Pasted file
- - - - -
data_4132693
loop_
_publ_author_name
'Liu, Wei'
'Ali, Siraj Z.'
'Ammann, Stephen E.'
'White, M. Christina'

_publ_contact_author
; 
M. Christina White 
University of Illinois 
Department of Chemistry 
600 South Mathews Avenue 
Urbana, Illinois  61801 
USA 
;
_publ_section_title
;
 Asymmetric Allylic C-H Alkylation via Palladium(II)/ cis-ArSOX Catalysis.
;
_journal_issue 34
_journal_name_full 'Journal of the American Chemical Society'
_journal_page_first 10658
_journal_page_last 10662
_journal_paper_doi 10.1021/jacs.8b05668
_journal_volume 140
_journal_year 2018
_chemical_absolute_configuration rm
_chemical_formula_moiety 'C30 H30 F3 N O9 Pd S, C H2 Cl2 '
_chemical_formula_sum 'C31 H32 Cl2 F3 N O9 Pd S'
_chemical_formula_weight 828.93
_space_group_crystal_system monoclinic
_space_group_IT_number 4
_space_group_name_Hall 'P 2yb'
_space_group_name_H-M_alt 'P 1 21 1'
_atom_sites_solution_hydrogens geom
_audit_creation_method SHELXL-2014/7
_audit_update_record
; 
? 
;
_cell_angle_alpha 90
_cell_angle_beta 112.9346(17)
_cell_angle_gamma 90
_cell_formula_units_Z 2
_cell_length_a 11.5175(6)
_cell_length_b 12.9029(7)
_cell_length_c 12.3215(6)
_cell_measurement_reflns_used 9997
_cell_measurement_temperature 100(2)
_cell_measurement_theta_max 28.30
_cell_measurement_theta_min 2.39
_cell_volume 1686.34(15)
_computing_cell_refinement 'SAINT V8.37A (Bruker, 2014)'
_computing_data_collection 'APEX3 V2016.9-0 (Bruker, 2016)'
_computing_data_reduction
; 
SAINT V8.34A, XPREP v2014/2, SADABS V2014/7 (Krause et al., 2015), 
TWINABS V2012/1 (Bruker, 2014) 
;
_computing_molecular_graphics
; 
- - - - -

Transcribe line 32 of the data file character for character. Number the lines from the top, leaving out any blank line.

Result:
_space_group_crystal_system monoclinic